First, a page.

Matching students’ race with those of their teachers can reduce rates of exclusionary discipline for Black and Latinx students in large diverse urban school districts, according to a new paper from the Annenberg Institute at Brown University.

The study examined 10 years’ worth of data from New York City between 2007 and 2017.

 According to a K-12 Dive report, in years where students in grades 4-8 were assigned to a greater number of teachers of their same race, students were less likely to be suspended. This proved especially true for Black students, who experienced the largest effect, but the study also confirms a “significant” association for Latinx students and a “marginally significant” association for Asian American students.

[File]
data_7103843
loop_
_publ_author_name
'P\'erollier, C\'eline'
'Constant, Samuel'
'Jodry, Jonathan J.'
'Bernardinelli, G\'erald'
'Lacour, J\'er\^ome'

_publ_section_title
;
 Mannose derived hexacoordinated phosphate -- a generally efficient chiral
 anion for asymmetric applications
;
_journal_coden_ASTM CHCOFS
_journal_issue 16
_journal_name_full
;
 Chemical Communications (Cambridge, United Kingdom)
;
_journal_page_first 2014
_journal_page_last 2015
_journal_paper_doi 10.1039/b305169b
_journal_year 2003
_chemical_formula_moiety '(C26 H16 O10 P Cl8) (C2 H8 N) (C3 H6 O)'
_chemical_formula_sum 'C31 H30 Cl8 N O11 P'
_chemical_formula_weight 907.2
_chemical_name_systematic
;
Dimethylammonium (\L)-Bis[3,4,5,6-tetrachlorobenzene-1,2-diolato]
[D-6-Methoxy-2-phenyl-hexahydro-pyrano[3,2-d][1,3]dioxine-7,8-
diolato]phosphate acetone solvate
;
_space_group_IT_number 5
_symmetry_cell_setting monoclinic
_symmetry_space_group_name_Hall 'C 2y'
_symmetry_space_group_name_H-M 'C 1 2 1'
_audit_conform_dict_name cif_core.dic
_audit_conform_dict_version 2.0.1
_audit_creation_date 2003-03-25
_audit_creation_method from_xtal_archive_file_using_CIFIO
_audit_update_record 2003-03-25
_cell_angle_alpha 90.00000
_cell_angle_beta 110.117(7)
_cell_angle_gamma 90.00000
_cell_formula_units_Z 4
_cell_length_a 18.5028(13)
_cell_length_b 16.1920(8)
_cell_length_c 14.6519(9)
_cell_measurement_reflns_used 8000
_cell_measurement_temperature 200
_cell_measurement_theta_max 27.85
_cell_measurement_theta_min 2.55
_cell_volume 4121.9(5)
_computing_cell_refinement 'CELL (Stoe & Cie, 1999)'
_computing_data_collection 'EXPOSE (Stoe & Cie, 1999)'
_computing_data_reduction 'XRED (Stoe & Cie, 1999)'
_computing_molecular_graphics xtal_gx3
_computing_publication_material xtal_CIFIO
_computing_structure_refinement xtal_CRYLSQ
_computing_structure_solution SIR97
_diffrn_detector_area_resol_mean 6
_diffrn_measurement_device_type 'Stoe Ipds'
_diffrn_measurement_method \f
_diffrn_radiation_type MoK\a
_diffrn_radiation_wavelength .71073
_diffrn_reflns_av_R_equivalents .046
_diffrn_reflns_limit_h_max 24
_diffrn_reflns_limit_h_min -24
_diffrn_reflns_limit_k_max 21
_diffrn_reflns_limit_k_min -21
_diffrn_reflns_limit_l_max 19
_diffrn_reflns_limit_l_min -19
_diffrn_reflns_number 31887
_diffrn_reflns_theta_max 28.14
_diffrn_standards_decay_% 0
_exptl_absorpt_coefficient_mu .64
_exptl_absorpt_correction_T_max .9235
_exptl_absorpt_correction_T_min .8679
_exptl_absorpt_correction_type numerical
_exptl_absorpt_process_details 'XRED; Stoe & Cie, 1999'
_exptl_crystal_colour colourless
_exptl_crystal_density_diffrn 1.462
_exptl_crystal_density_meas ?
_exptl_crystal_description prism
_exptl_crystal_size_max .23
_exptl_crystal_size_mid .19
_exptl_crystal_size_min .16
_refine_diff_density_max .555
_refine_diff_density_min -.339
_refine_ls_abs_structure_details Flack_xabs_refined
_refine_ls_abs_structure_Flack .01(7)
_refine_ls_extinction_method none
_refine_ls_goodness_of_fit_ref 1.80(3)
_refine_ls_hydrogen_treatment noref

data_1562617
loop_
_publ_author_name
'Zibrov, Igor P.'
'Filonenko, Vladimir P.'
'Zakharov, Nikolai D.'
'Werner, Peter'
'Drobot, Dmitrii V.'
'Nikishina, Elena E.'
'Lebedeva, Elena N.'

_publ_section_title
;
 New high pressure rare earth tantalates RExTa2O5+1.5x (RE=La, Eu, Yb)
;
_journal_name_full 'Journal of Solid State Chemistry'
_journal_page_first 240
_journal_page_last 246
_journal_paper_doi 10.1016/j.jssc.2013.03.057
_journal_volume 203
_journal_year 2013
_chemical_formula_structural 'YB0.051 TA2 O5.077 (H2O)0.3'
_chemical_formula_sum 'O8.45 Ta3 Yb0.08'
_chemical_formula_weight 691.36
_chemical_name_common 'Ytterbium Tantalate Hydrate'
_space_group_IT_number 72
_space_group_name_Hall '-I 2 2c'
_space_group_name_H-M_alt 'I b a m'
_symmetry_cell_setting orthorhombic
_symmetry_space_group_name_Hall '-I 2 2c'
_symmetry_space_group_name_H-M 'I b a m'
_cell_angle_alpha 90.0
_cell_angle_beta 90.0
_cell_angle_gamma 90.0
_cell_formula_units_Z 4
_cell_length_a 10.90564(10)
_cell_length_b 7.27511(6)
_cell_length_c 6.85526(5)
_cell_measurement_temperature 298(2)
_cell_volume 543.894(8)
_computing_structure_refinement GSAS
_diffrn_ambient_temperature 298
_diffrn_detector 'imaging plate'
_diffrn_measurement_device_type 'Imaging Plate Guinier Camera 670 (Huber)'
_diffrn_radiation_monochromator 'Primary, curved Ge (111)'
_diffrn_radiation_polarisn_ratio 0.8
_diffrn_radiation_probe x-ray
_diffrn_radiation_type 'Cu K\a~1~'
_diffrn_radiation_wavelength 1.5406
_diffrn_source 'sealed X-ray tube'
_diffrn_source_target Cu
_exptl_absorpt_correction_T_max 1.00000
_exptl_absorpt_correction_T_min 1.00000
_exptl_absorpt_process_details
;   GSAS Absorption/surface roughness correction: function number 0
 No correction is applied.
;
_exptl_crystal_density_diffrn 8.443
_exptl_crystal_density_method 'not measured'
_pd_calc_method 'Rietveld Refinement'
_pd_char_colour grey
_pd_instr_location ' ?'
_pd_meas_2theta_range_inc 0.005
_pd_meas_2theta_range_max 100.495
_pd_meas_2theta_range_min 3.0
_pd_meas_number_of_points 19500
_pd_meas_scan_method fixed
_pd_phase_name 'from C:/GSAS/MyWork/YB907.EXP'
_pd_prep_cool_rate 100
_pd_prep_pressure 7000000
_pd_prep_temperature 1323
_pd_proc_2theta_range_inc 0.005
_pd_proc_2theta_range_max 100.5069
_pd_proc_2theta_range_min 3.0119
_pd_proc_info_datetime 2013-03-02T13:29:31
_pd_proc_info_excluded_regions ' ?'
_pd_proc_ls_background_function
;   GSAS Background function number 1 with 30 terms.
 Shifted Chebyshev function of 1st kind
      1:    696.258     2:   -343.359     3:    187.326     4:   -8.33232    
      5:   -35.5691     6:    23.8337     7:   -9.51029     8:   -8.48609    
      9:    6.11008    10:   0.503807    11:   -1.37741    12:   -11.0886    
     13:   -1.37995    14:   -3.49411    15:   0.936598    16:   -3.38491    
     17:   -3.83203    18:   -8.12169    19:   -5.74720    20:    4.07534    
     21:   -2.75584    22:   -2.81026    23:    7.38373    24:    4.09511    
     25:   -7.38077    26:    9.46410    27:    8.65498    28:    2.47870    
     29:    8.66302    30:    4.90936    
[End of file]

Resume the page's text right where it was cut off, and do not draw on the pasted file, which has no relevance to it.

Researchers estimate that increasing the representation of teachers from those races can lead to an approximate 3% drop in suspension rates.

Over 10 years, this would mean approximately 1,800 fewer suspensions for Black students, 1,500 fewer for Latinx students, and 230 fewer suspensions for Asian students, translating to an estimated 9,000 more days of instruction for Black students, 7,800 days for Latinx students and 680 days for Asian students.